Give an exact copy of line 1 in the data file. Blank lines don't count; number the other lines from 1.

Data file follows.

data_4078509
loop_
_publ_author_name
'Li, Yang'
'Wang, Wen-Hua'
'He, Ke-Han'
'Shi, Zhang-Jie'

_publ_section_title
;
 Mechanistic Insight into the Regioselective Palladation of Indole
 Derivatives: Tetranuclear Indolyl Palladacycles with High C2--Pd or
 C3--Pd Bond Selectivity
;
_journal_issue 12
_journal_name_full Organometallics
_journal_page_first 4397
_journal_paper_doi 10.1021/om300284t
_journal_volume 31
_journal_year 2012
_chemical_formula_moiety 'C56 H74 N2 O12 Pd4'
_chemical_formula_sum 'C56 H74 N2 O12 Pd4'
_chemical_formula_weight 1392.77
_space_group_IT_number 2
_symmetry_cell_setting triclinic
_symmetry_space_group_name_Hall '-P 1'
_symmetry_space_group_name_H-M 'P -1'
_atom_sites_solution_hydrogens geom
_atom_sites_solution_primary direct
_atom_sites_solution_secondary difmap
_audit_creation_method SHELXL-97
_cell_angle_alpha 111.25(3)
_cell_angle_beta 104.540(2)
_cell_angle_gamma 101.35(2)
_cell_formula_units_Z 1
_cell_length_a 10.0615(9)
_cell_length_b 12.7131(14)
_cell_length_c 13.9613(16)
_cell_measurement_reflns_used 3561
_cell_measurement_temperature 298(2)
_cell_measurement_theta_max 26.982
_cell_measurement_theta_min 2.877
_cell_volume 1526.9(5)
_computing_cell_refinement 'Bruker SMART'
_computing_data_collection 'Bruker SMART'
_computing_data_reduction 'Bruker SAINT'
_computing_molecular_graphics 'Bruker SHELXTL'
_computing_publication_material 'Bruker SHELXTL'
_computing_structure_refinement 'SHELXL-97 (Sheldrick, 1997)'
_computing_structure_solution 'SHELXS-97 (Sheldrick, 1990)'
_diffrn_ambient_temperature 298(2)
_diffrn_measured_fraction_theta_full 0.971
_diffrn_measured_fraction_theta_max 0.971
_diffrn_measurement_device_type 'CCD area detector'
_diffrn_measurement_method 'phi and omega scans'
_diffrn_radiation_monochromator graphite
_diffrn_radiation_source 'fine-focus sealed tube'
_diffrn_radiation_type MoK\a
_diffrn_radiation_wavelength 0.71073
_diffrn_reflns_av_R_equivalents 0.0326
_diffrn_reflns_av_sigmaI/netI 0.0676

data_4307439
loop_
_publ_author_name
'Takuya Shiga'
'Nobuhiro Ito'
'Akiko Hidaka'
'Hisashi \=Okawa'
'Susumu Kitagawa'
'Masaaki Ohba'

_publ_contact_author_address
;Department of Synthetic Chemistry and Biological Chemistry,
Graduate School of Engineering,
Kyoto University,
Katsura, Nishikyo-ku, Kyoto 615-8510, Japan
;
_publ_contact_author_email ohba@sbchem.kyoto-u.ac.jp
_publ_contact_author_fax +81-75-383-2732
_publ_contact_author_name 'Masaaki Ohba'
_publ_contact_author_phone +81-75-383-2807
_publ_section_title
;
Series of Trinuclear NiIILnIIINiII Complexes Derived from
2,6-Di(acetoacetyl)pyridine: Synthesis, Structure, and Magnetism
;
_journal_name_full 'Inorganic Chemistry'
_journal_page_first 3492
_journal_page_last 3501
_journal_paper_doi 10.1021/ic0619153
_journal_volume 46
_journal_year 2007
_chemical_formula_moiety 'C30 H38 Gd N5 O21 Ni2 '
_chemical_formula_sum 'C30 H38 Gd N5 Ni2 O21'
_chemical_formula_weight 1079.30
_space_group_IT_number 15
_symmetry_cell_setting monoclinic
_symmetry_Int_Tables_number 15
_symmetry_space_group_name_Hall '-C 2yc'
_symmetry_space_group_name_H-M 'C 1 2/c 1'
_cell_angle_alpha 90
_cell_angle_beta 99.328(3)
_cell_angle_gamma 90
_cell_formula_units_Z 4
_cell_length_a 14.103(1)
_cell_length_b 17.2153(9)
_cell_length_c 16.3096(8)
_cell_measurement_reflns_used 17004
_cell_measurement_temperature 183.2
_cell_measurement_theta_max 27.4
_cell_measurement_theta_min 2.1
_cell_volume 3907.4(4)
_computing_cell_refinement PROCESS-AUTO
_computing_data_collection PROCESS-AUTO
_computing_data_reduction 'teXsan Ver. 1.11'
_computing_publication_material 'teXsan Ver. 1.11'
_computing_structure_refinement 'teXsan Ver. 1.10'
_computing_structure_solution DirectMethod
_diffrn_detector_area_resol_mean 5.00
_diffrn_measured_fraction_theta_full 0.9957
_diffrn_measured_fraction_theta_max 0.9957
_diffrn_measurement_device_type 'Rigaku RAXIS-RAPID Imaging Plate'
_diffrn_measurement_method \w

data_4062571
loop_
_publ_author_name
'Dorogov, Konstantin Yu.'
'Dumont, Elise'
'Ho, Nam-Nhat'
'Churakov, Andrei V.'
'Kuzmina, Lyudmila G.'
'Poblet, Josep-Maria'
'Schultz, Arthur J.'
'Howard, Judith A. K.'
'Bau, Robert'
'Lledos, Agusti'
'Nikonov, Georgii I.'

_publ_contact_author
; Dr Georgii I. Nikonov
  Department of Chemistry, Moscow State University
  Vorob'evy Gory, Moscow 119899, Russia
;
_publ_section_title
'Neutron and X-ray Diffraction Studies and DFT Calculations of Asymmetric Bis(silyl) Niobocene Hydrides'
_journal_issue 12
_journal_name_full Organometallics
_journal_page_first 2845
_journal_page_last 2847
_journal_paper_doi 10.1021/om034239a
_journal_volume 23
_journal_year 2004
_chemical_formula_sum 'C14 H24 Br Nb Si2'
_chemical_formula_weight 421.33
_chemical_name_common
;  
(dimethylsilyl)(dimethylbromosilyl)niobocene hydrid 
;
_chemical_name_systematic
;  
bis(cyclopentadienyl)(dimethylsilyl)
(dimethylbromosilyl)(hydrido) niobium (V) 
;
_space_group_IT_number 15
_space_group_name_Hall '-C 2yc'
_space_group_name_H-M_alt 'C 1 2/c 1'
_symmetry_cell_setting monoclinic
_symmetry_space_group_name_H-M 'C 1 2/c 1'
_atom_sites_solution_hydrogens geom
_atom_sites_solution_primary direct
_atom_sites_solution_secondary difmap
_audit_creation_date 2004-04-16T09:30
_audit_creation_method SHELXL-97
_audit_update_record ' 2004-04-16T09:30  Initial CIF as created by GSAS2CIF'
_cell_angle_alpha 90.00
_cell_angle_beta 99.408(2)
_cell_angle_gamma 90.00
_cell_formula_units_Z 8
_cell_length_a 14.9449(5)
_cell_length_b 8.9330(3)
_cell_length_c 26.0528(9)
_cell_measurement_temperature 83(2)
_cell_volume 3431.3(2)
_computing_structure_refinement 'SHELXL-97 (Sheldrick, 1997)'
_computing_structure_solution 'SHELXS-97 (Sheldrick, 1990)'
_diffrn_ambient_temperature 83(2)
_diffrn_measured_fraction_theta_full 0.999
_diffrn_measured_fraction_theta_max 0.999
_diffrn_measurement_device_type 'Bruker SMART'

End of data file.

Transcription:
data_4078509